- Avoid Triclosan and other antibacterial soaps that actually lend to resistance, they are not more effective then scrubbing for 30 seconds with regular soap and water. Read Dirty Clean Lies to learn more.
- Dont take an antibiotic unless you absolutely have to. Ask for shortest duration and follow as directed. After 16 years, I was able to cure my UTI for the first time ever without antibiotics.
- Trash your Neosporin and discover the ancient healing properties of silver instead. Researchers found that nearly half of the USA300 samples they studied grew unhampered by two of the antibiotics found in both Polysporin and Neosporin (bacitracin and neomycin), indicating that they were resistant to both drugs. Another USA300 sample was resistant to bacitracin, but susceptible to neomycin.
Check out this infographic on Care2 about other ways AR spreads.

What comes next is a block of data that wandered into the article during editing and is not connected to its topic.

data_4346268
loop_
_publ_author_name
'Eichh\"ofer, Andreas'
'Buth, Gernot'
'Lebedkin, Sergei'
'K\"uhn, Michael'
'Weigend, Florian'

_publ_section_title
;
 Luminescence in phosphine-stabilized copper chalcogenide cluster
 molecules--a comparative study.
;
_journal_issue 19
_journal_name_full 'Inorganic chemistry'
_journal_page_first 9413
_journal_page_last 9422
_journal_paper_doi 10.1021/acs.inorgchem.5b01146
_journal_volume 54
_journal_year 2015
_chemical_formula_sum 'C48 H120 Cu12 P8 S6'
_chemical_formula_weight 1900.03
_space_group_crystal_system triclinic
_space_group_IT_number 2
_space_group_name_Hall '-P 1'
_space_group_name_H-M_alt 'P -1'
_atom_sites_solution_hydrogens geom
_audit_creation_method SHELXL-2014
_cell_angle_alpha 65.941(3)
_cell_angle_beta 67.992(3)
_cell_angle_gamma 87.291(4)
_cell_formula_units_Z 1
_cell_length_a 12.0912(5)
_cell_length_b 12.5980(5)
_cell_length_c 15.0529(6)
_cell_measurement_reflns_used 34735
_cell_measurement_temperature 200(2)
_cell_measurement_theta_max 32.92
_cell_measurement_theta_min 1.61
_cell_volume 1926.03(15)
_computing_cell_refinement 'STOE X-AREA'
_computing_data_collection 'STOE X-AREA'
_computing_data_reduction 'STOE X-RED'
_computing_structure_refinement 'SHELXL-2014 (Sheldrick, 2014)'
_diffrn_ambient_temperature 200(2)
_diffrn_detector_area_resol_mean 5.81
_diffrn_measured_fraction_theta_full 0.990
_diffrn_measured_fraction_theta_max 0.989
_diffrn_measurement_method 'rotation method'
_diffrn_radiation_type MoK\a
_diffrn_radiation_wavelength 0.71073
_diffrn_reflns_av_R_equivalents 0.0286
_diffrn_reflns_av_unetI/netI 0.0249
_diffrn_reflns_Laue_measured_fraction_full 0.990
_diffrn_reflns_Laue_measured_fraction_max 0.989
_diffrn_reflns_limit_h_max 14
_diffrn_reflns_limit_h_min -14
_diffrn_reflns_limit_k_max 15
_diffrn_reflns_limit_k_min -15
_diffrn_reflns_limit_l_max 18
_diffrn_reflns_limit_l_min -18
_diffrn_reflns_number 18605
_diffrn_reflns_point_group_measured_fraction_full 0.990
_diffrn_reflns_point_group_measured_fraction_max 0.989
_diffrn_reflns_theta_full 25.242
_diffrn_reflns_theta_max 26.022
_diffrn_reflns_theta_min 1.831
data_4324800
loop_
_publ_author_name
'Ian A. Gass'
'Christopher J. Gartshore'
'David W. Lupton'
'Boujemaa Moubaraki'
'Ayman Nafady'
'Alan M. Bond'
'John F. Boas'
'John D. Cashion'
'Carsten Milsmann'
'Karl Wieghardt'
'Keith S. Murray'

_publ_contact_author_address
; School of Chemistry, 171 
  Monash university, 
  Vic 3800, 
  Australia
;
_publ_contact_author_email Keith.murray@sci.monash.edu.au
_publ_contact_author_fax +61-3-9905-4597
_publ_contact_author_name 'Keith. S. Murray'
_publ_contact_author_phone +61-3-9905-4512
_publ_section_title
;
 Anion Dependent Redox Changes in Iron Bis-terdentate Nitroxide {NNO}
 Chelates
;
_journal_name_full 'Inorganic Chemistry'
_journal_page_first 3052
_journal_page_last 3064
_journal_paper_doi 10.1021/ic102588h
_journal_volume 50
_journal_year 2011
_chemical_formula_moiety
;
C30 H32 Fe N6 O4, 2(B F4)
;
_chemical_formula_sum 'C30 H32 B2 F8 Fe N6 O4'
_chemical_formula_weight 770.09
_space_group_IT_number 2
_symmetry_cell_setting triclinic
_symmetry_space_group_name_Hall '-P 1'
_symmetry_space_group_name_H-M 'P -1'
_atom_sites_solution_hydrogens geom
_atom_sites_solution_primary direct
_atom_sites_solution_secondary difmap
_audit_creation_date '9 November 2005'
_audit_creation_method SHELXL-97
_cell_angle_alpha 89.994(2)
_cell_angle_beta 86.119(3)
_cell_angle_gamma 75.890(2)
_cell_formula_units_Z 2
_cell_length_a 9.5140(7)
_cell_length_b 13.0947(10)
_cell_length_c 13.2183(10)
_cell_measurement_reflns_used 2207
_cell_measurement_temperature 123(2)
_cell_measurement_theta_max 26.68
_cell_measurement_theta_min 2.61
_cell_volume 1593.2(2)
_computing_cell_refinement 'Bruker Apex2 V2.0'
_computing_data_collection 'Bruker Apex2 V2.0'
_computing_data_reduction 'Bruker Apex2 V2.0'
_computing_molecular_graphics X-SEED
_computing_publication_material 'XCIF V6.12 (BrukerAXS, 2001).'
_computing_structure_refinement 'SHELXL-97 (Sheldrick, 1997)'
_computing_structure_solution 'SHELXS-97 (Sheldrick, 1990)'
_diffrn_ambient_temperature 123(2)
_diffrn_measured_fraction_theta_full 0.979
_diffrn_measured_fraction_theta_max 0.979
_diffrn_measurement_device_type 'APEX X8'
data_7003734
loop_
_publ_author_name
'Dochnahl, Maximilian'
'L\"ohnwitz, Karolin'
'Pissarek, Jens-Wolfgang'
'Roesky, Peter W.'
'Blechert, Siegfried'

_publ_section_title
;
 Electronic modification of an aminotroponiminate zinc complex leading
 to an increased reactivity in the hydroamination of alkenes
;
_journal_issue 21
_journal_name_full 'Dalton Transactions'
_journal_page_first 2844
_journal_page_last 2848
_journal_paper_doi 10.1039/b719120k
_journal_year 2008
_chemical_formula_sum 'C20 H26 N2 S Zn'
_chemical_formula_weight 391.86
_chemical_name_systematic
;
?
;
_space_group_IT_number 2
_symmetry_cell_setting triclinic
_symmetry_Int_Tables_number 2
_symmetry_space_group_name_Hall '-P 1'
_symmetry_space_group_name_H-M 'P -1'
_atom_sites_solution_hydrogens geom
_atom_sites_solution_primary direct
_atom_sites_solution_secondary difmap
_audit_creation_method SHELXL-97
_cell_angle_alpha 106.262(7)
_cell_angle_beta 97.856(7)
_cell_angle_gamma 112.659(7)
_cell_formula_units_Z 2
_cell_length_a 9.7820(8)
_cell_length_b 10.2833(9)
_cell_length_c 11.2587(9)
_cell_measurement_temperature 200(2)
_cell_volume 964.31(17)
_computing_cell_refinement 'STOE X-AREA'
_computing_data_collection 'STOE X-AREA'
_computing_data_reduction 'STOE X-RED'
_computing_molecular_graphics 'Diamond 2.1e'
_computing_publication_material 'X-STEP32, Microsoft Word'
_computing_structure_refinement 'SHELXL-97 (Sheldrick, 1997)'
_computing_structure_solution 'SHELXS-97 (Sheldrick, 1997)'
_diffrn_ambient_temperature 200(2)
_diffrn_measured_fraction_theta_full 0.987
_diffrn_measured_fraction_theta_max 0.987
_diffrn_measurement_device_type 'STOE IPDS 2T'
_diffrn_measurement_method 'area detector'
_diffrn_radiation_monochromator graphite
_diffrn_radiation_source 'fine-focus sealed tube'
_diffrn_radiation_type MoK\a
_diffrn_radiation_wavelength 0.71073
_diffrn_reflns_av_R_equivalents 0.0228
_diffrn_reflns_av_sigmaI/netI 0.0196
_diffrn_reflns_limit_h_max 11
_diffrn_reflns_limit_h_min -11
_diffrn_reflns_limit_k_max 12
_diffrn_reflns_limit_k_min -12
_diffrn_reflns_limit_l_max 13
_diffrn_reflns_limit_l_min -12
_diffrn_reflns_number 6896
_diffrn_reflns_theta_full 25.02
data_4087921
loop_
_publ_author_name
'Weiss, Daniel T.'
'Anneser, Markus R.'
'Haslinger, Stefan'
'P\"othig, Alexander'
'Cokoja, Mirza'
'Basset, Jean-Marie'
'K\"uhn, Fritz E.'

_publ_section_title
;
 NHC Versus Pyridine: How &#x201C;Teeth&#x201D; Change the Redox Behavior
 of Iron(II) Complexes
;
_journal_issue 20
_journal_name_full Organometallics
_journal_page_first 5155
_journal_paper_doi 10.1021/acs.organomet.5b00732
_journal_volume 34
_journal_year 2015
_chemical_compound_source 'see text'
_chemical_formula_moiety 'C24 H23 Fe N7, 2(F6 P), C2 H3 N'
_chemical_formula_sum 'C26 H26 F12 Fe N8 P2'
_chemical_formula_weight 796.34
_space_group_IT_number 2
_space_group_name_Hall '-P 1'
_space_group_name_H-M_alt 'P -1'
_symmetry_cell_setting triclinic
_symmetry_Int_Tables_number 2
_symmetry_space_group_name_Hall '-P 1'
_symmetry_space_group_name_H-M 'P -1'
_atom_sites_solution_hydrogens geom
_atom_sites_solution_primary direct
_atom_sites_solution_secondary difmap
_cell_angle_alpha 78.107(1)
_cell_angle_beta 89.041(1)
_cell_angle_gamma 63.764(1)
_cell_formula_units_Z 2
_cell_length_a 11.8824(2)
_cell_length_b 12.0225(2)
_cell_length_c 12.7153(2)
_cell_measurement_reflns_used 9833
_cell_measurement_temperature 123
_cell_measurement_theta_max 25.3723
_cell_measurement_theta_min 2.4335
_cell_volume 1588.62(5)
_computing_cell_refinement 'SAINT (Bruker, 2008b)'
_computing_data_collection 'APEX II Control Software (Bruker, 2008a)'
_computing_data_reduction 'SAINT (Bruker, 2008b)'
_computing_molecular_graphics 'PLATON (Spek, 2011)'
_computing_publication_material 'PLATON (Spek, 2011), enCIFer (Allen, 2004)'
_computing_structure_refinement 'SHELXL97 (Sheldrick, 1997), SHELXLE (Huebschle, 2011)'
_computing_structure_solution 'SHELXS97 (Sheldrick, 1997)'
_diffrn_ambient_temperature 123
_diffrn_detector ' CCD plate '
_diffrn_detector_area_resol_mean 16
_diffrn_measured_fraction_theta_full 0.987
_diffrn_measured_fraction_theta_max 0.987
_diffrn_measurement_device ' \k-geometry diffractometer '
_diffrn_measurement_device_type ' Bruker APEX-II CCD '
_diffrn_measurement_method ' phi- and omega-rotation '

Solution: Select Silver: “Ore” Else!
Silver oxide is an ancient healing secret that was wiped off the medicinal map after antibiotics – specifically penicillin – were discovered in the early 20th century and patented by Big Pharma. Since you can’t patent silver in its natural form,the age of antibiotics buried the legend of silver oxide.
A few important facts about 3rd Rock Rashblock which HoneyColony would like to rename, Silver Panacea.
- 3rd Rock Rashblock is in chelated oxidized form so is it not a heavy metal.
- 3rdRock is silver chelated, which means it’s more bio-available because it has the optimum particle size to tie to a wound or infected area.
- Chelated silver oxide kills all strains equally and does not lead to mutation or compromise your immune system like antibiotics.